It was January 2023. Amid an icy-cold winter in South Africa, 19-year-old Shweta Sehrawat opens the innings for India and scores an unbeaten 92* against South Africa in the first match. She set the tone for the rest of the tournament and went on to become the highest run-scorer of the World Cup, while being vice-captain, working side-by-side with captain, Shafali Verma. This was just the beginning of what was in store for the Delhi girl.
The second in our series Pitch Please, Shweta Sehrawat, is just what a 19-year-old should be like—fun-loving, unassuming, and confident. She’s a fiercely ambitious athlete for whom cricket is her world. From playing for Delhi at the state level and the Women's Under-19 Challenger Trophy and captaining both sides, to becoming the indomitable woman in blue and playing for UP Warriorz in the inaugural Women’s Premier League (WPL)—there’s much she’s achieved and has a long way to go.
Read on as she speaks to Cosmopolitan India about her tryst with the game and her dreams.
Cosmopolitan India: What inspired you to take up cricket?
Shweta Sehrawat (SS): My elder sister played cricket. I would tag along with my mother to the cricket academy and I play with my brother in one corner of the ground with a plastic ball and bat. Soon, I joined the academy and start training properly.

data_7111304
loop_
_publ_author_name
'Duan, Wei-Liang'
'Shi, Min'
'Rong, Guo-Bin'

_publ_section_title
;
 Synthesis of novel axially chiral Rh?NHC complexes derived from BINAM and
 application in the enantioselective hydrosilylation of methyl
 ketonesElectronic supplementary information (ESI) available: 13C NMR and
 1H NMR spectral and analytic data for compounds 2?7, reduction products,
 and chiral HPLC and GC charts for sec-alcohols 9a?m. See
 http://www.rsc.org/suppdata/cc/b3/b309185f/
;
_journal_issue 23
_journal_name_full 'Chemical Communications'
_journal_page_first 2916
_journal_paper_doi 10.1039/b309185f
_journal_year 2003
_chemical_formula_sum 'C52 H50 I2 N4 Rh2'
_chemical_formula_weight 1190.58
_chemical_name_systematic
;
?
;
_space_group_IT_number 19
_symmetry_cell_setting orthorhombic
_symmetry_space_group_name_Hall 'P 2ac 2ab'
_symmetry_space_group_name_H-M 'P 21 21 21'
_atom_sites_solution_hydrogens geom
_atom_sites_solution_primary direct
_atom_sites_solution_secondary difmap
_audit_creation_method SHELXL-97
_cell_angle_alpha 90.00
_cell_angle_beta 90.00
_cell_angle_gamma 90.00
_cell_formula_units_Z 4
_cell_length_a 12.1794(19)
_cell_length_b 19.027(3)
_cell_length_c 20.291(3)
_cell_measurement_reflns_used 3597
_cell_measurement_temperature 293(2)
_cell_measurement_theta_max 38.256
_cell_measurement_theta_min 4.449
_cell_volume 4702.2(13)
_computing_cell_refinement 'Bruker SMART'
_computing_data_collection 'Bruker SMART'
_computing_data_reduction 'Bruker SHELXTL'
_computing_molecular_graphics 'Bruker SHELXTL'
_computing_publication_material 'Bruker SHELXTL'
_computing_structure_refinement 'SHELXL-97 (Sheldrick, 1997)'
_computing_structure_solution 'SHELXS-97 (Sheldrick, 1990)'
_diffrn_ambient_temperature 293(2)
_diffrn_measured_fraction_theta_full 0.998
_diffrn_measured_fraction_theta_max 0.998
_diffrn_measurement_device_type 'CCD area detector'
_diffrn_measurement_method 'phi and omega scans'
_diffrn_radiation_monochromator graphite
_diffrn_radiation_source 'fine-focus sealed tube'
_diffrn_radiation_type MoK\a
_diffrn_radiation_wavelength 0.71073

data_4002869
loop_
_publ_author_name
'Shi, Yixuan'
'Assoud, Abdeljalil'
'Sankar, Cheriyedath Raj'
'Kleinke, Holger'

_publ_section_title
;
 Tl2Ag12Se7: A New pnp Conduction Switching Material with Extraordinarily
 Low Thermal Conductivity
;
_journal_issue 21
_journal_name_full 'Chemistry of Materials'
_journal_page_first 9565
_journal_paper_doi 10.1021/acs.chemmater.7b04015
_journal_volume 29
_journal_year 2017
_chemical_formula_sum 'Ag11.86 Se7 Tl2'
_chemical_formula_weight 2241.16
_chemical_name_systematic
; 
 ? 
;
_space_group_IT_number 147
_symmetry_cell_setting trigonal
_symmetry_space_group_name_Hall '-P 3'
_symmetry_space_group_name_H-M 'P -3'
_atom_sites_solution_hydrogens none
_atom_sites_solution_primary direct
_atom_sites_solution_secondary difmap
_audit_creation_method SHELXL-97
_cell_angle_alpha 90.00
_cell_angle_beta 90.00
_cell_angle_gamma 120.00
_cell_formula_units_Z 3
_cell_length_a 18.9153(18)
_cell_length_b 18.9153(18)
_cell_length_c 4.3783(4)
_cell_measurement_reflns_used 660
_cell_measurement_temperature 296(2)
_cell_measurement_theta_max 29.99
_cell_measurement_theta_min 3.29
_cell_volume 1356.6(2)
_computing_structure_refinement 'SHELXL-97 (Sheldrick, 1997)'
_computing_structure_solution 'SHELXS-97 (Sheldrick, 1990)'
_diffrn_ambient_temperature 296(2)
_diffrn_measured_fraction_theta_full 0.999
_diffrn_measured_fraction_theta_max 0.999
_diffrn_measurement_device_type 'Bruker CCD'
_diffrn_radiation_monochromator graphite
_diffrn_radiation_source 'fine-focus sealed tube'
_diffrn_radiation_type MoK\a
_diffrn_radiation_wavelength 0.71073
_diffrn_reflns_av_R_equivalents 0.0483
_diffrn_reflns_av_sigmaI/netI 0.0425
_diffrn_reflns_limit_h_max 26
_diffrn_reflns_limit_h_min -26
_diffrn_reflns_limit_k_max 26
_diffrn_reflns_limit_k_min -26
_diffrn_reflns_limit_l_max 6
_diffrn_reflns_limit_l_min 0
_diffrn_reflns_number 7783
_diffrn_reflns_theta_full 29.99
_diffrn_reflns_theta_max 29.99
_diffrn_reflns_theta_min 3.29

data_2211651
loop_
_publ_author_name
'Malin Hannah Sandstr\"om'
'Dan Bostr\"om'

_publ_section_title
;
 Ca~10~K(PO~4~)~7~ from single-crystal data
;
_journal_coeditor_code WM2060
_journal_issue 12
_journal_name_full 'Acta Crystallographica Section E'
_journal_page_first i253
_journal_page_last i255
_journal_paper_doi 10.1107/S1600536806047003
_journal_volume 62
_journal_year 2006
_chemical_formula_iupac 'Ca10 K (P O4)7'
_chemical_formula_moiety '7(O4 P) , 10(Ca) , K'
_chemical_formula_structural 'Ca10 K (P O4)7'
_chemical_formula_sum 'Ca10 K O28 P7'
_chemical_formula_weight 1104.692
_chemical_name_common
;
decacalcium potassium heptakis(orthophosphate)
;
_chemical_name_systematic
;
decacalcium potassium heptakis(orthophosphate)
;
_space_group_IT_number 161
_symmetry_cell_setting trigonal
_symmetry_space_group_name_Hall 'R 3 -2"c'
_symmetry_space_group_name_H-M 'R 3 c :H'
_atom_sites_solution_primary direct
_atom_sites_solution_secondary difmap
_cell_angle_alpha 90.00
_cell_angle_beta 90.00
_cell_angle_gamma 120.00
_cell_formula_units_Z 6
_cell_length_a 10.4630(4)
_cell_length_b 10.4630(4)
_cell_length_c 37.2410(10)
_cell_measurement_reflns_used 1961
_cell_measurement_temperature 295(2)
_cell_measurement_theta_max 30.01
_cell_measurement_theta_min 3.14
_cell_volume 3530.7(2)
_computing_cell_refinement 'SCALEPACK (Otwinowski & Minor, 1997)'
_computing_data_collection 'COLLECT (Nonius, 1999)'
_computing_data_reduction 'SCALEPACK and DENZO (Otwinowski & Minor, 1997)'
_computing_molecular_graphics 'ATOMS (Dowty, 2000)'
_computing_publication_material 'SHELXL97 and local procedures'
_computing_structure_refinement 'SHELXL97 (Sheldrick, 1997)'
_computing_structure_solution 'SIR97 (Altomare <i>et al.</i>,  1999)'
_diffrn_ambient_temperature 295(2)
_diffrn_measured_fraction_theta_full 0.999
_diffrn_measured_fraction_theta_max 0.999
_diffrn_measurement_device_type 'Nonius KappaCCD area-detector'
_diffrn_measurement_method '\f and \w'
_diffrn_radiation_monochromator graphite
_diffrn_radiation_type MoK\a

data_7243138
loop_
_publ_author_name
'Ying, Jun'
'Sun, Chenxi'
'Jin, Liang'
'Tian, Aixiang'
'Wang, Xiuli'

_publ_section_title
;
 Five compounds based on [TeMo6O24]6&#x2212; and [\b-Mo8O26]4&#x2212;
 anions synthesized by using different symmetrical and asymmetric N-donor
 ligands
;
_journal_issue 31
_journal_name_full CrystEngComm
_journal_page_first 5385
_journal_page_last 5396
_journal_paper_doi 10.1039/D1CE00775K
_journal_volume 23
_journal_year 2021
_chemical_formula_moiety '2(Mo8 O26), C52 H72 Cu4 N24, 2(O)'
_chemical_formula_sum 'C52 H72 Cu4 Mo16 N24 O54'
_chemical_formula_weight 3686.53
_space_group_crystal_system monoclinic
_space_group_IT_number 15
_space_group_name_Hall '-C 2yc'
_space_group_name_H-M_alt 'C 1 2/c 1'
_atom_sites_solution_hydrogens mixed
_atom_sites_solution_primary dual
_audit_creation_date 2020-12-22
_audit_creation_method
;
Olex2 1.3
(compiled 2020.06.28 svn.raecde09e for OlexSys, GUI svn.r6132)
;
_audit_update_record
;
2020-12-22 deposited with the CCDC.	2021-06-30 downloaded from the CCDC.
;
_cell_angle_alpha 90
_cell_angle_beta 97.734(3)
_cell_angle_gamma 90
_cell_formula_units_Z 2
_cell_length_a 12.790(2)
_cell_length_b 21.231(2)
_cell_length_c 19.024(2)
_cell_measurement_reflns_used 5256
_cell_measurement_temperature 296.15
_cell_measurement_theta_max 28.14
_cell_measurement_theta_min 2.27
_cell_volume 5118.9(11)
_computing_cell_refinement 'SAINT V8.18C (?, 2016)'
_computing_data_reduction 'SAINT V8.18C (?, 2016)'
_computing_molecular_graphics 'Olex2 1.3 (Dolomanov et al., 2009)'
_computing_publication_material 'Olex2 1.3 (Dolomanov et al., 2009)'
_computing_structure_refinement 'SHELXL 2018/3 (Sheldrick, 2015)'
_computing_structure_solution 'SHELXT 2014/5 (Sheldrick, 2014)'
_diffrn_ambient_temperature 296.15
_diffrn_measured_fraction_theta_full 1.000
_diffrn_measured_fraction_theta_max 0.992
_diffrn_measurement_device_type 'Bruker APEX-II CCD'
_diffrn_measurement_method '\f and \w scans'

Cosmopolitan India: An article mentioned that you had to move out of your home to Vasant Kunj in Delhi to concentrate on your training; take us through the experience.
SS: I was very young when we moved, but cricket wasn’t the only reason for it. All I can remember is how quiet the society was and no one bothered me when I was practising or playing cricket all day long.
Cosmopolitan India: What were some of the challenges you faced?
SS: Honestly, I didn’t face the challenges my seniors might have. My parents, other family members, and friends were extremely supportive all along. My sister helped me get through my studies so that I could focus on cricket—she’s an engineer now. I completed my 12th grade and now I am pursuing English Honours in my first year of college.
Cosmopolitan India: How important is the support you receive from people around you?
SS: It’s especially essential for female athletes; as long as you have your family’s support, you don’t need anything else. Support and encouragement will always help you grow. Today, besides family and friends, the general public is also really supportive. At the WPL we’ve seen people come in huge numbers and cheer for us.
Cosmopolitan India: When did you decide that this is what you wanted to pursue?
SS: Almost as soon as I started; when I joined, I knew that cricket was it for me.
Cosmopolitan India: You played for the Delhi team at the state level and eventually for the Under 19 India team—take us through that journey.